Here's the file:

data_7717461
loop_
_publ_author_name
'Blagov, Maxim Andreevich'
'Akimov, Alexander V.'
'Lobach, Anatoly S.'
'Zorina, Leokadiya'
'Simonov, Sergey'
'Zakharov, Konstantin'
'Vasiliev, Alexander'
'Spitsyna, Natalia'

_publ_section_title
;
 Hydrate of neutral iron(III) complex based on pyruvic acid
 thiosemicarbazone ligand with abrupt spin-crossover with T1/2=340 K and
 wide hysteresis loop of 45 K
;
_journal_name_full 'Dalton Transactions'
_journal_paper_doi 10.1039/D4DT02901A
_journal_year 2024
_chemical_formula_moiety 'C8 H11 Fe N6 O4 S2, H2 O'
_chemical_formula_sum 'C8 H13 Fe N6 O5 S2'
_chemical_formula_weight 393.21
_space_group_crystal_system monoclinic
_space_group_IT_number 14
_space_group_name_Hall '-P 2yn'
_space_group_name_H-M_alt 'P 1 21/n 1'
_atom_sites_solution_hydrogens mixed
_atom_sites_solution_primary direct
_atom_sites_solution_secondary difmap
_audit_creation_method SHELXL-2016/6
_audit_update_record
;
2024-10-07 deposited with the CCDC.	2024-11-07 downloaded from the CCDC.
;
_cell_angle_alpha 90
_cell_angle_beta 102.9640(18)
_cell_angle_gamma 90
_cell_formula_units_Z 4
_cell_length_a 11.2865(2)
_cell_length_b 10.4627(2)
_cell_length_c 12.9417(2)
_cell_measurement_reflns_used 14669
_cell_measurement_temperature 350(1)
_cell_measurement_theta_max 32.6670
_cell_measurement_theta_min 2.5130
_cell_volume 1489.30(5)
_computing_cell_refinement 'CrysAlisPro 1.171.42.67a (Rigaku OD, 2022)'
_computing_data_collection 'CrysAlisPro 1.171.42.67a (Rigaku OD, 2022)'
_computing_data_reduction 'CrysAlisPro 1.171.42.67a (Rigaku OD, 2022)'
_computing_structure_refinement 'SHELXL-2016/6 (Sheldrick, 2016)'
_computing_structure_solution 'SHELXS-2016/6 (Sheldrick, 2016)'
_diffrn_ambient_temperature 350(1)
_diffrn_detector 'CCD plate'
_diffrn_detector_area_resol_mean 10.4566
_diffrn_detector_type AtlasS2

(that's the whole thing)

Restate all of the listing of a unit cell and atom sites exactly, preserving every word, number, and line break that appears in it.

data_7717461
loop_
_publ_author_name
'Blagov, Maxim Andreevich'
'Akimov, Alexander V.'
'Lobach, Anatoly S.'
'Zorina, Leokadiya'
'Simonov, Sergey'
'Zakharov, Konstantin'
'Vasiliev, Alexander'
'Spitsyna, Natalia'

_publ_section_title
;
 Hydrate of neutral iron(III) complex based on pyruvic acid
 thiosemicarbazone ligand with abrupt spin-crossover with T1/2=340 K and
 wide hysteresis loop of 45 K
;
_journal_name_full 'Dalton Transactions'
_journal_paper_doi 10.1039/D4DT02901A
_journal_year 2024
_chemical_formula_moiety 'C8 H11 Fe N6 O4 S2, H2 O'
_chemical_formula_sum 'C8 H13 Fe N6 O5 S2'
_chemical_formula_weight 393.21
_space_group_crystal_system monoclinic
_space_group_IT_number 14
_space_group_name_Hall '-P 2yn'
_space_group_name_H-M_alt 'P 1 21/n 1'
_atom_sites_solution_hydrogens mixed
_atom_sites_solution_primary direct
_atom_sites_solution_secondary difmap
_audit_creation_method SHELXL-2016/6
_audit_update_record
;
2024-10-07 deposited with the CCDC.	2024-11-07 downloaded from the CCDC.
;
_cell_angle_alpha 90
_cell_angle_beta 102.9640(18)
_cell_angle_gamma 90
_cell_formula_units_Z 4
_cell_length_a 11.2865(2)
_cell_length_b 10.4627(2)
_cell_length_c 12.9417(2)
_cell_measurement_reflns_used 14669
_cell_measurement_temperature 350(1)
_cell_measurement_theta_max 32.6670
_cell_measurement_theta_min 2.5130
_cell_volume 1489.30(5)
_computing_cell_refinement 'CrysAlisPro 1.171.42.67a (Rigaku OD, 2022)'
_computing_data_collection 'CrysAlisPro 1.171.42.67a (Rigaku OD, 2022)'
_computing_data_reduction 'CrysAlisPro 1.171.42.67a (Rigaku OD, 2022)'
_computing_structure_refinement 'SHELXL-2016/6 (Sheldrick, 2016)'
_computing_structure_solution 'SHELXS-2016/6 (Sheldrick, 2016)'
_diffrn_ambient_temperature 350(1)
_diffrn_detector 'CCD plate'
_diffrn_detector_area_resol_mean 10.4566
_diffrn_detector_type AtlasS2